by writer/director Kent Jones
I believe that good movies—movies that last and keep evolving in the memory—come in an infinite number of shapes and sizes. But they all share one thing: they were made by someone who needed to make them. Not wanted…needed.
My need to make Diane began many years ago, when I was a teenager and the great aunts I’d grown up with were all still alive. There were uncles too, but it was a big, tightly knit New England family dominated by women, ten children born after the turn of the century in the backwoods who lived and raised their own families through the depression and WWII. They were tough, they were tenderly human, they were mercilessly funny, they were stoic, and there was nowhere I wanted to be more than with them, around the table of my Aunt Kay’s country kitchen in an old farmhouse at the end of a long dirt road bounded by a stone wall built by my Uncle Les. Most of them went through rough times, some of them endured real tragedies. And…they went on. They all lived to ripe old ages. We all thought they would live forever, but of course they didn’t. Many people who have seen Diane in festivals have told me that they feel like they’re watching their own families. That’s something I’m always happy to hear.
As I grew older, the story of the film grew too. It started to become centered on a mother caring for a son with a drug problem. Someone very close to me went through the experience of addiction. I was with him for a lot of it, and I was there when he came out of it. Mothers and sons who’ve been on both sides of that relationship have told me that I did justice to their own experience, and that’s good to know.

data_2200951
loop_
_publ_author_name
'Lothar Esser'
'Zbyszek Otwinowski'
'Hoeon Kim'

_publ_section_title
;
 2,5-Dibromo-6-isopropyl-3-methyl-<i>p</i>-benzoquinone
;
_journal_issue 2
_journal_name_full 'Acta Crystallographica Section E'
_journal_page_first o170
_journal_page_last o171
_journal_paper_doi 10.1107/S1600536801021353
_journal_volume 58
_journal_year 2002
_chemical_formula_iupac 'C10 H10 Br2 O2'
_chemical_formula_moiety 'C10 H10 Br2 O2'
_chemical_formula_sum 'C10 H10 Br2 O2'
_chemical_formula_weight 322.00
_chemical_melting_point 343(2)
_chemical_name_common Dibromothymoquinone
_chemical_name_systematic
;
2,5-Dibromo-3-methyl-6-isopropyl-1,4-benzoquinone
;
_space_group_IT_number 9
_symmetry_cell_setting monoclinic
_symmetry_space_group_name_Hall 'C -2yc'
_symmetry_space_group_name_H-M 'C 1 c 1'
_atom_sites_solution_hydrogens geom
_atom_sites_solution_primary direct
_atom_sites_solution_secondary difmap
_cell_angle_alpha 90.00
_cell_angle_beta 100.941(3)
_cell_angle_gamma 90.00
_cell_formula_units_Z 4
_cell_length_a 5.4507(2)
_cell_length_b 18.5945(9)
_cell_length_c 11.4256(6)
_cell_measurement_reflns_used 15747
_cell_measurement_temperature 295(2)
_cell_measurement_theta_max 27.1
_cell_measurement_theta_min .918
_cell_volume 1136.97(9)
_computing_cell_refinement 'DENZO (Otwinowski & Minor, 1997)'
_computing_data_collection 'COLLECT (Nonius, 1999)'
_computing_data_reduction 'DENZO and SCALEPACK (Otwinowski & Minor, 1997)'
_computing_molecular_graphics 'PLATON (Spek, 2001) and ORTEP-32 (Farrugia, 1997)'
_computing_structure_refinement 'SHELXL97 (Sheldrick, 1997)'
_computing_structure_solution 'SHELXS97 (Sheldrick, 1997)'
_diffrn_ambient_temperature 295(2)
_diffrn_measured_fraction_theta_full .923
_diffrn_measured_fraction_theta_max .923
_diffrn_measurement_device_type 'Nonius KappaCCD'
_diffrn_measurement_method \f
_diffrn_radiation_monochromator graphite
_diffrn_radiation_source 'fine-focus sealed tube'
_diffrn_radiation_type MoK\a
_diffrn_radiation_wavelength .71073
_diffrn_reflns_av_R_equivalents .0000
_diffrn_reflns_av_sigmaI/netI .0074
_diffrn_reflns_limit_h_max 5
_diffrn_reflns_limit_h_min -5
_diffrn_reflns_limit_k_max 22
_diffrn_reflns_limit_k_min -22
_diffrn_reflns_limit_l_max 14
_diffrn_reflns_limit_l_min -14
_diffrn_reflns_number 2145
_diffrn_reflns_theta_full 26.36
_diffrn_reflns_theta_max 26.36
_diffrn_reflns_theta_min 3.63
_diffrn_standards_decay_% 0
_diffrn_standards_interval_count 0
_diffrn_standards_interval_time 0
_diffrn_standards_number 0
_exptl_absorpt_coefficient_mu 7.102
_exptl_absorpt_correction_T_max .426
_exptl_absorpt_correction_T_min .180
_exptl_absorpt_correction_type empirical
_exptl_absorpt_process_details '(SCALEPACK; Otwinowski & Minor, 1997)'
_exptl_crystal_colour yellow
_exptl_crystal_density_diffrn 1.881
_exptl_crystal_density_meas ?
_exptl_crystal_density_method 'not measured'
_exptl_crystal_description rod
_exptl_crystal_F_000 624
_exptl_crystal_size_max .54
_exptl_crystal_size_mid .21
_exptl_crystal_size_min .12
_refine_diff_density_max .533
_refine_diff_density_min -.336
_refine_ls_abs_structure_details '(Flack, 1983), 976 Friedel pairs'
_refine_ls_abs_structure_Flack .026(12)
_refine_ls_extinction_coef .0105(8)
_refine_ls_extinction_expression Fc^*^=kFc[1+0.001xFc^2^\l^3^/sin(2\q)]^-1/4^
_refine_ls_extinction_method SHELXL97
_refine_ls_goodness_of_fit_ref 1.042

When I saw Francis Ford Coppola’s film of John Grisham’s The Rainmaker in the late ‘90s, I was impressed by the movie but truly stunned by Mary Kay Place’s performance as the mother of the dying boy. I had always loved her acting, in “Mary Hartman, Mary Hartman” and The Big Chill and in smaller roles in movies and television, but this was something else again. I thought then and there: when I make my movie, she will play the lead.
Mary Kay and I met about six years ago, and I told her what I had in mind. I sent her another script I’d written and she loved it. Periodically, she would check in with me and ask me where I was at with the writing.
During this period, I was losing my mother a little bit at a time. Her dementia began a couple of years after my father died, and she passed away in late 2014. I was there with her, and my friend who had survived addiction so many years earlier was by my side. About a month later, I got an email from Mary Kay, and I promised myself that I wouldn’t answer her until I’d finished a real first draft, which I did in the spring of 2015. It was only when we were editing that I realized just how much of my mother was there in the character of Diane.
No one makes a film alone. I was able to work with so many extraordinary artists, and I learned something from every single one of them. I must pay a special tribute here to Charles Weldon, who plays the small but crucial role of Tom. Charles, who was the Artistic Director of the Negro Ensemble Company and had a long and distinguished life as an actor and a musician behind him, passed away in December 2018. I feel privileged to have met him, and to have had the chance to work with him.
Is Diane a sad film? Yes, but it’s other things too. I wanted to make a movie that was sad in the way that life is sad, and joyous and funny in the way that life is joyous and funny, and confusing in the way that life can be confusing, and then…sometimes life just happens, and sometimes it just is. That’s what I tried to reflect and embody in Diane.